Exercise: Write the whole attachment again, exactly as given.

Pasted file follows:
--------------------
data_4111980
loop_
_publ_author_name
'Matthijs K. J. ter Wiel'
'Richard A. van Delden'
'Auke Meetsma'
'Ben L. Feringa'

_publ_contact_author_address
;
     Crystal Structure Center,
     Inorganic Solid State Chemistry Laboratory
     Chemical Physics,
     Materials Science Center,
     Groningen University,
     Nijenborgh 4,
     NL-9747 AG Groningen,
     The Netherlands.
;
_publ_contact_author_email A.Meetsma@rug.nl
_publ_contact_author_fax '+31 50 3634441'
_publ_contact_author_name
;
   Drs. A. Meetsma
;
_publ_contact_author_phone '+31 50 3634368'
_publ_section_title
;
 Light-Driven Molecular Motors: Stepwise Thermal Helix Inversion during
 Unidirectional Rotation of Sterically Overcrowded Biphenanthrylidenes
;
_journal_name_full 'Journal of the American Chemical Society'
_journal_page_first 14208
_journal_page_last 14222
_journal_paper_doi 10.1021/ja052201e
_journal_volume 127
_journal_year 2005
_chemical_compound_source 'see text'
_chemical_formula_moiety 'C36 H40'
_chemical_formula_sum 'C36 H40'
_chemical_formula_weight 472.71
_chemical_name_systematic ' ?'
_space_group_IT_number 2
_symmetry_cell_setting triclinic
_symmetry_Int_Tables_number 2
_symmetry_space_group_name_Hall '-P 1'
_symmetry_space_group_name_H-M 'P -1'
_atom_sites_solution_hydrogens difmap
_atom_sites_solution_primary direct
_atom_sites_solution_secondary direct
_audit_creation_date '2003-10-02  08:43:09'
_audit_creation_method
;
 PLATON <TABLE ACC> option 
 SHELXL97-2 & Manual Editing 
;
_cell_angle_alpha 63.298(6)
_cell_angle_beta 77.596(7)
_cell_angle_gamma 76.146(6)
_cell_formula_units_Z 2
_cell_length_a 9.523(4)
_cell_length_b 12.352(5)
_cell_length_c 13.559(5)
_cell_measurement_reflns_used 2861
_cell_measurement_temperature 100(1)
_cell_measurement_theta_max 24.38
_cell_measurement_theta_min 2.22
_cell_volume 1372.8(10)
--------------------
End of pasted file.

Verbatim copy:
data_4111980
loop_
_publ_author_name
'Matthijs K. J. ter Wiel'
'Richard A. van Delden'
'Auke Meetsma'
'Ben L. Feringa'

_publ_contact_author_address
;
     Crystal Structure Center,
     Inorganic Solid State Chemistry Laboratory
     Chemical Physics,
     Materials Science Center,
     Groningen University,
     Nijenborgh 4,
     NL-9747 AG Groningen,
     The Netherlands.
;
_publ_contact_author_email A.Meetsma@rug.nl
_publ_contact_author_fax '+31 50 3634441'
_publ_contact_author_name
;
   Drs. A. Meetsma
;
_publ_contact_author_phone '+31 50 3634368'
_publ_section_title
;
 Light-Driven Molecular Motors: Stepwise Thermal Helix Inversion during
 Unidirectional Rotation of Sterically Overcrowded Biphenanthrylidenes
;
_journal_name_full 'Journal of the American Chemical Society'
_journal_page_first 14208
_journal_page_last 14222
_journal_paper_doi 10.1021/ja052201e
_journal_volume 127
_journal_year 2005
_chemical_compound_source 'see text'
_chemical_formula_moiety 'C36 H40'
_chemical_formula_sum 'C36 H40'
_chemical_formula_weight 472.71
_chemical_name_systematic ' ?'
_space_group_IT_number 2
_symmetry_cell_setting triclinic
_symmetry_Int_Tables_number 2
_symmetry_space_group_name_Hall '-P 1'
_symmetry_space_group_name_H-M 'P -1'
_atom_sites_solution_hydrogens difmap
_atom_sites_solution_primary direct
_atom_sites_solution_secondary direct
_audit_creation_date '2003-10-02  08:43:09'
_audit_creation_method
;
 PLATON <TABLE ACC> option 
 SHELXL97-2 & Manual Editing 
;
_cell_angle_alpha 63.298(6)
_cell_angle_beta 77.596(7)
_cell_angle_gamma 76.146(6)
_cell_formula_units_Z 2
_cell_length_a 9.523(4)
_cell_length_b 12.352(5)
_cell_length_c 13.559(5)
_cell_measurement_reflns_used 2861
_cell_measurement_temperature 100(1)
_cell_measurement_theta_max 24.38
_cell_measurement_theta_min 2.22
_cell_volume 1372.8(10)